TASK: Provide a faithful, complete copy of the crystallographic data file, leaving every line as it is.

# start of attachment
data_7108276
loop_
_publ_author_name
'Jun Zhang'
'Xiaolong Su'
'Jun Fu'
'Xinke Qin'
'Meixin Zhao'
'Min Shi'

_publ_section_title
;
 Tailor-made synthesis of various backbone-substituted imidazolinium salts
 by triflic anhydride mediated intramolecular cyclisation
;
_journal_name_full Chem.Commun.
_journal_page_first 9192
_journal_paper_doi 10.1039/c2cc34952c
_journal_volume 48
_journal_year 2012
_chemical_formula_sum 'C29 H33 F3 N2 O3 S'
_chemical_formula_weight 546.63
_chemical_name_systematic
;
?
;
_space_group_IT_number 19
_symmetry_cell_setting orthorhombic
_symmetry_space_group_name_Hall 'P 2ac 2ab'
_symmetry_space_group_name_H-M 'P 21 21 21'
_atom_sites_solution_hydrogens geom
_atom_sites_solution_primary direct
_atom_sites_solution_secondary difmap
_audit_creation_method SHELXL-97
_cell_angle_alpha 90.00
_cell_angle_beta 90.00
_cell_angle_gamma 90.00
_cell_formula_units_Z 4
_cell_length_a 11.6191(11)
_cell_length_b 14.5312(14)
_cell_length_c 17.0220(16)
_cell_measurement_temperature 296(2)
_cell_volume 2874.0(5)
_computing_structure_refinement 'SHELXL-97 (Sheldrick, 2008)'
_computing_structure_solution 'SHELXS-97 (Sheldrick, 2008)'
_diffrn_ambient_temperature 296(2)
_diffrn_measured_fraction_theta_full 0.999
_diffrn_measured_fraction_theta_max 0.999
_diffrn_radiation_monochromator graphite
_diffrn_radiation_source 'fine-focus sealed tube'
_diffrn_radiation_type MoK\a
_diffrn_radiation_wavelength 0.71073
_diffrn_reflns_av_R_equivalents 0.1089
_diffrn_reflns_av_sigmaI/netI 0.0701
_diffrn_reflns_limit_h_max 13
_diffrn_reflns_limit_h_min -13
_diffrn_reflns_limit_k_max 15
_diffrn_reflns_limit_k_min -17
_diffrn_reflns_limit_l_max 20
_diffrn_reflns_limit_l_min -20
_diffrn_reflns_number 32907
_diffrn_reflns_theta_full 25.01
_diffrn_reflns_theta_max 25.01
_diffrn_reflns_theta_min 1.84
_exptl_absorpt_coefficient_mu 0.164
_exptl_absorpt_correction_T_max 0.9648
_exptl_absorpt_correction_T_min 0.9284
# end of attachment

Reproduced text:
data_7108276
loop_
_publ_author_name
'Jun Zhang'
'Xiaolong Su'
'Jun Fu'
'Xinke Qin'
'Meixin Zhao'
'Min Shi'

_publ_section_title
;
 Tailor-made synthesis of various backbone-substituted imidazolinium salts
 by triflic anhydride mediated intramolecular cyclisation
;
_journal_name_full Chem.Commun.
_journal_page_first 9192
_journal_paper_doi 10.1039/c2cc34952c
_journal_volume 48
_journal_year 2012
_chemical_formula_sum 'C29 H33 F3 N2 O3 S'
_chemical_formula_weight 546.63
_chemical_name_systematic
;
?
;
_space_group_IT_number 19
_symmetry_cell_setting orthorhombic
_symmetry_space_group_name_Hall 'P 2ac 2ab'
_symmetry_space_group_name_H-M 'P 21 21 21'
_atom_sites_solution_hydrogens geom
_atom_sites_solution_primary direct
_atom_sites_solution_secondary difmap
_audit_creation_method SHELXL-97
_cell_angle_alpha 90.00
_cell_angle_beta 90.00
_cell_angle_gamma 90.00
_cell_formula_units_Z 4
_cell_length_a 11.6191(11)
_cell_length_b 14.5312(14)
_cell_length_c 17.0220(16)
_cell_measurement_temperature 296(2)
_cell_volume 2874.0(5)
_computing_structure_refinement 'SHELXL-97 (Sheldrick, 2008)'
_computing_structure_solution 'SHELXS-97 (Sheldrick, 2008)'
_diffrn_ambient_temperature 296(2)
_diffrn_measured_fraction_theta_full 0.999
_diffrn_measured_fraction_theta_max 0.999
_diffrn_radiation_monochromator graphite
_diffrn_radiation_source 'fine-focus sealed tube'
_diffrn_radiation_type MoK\a
_diffrn_radiation_wavelength 0.71073
_diffrn_reflns_av_R_equivalents 0.1089
_diffrn_reflns_av_sigmaI/netI 0.0701
_diffrn_reflns_limit_h_max 13
_diffrn_reflns_limit_h_min -13
_diffrn_reflns_limit_k_max 15
_diffrn_reflns_limit_k_min -17
_diffrn_reflns_limit_l_max 20
_diffrn_reflns_limit_l_min -20
_diffrn_reflns_number 32907
_diffrn_reflns_theta_full 25.01
_diffrn_reflns_theta_max 25.01
_diffrn_reflns_theta_min 1.84
_exptl_absorpt_coefficient_mu 0.164
_exptl_absorpt_correction_T_max 0.9648
_exptl_absorpt_correction_T_min 0.9284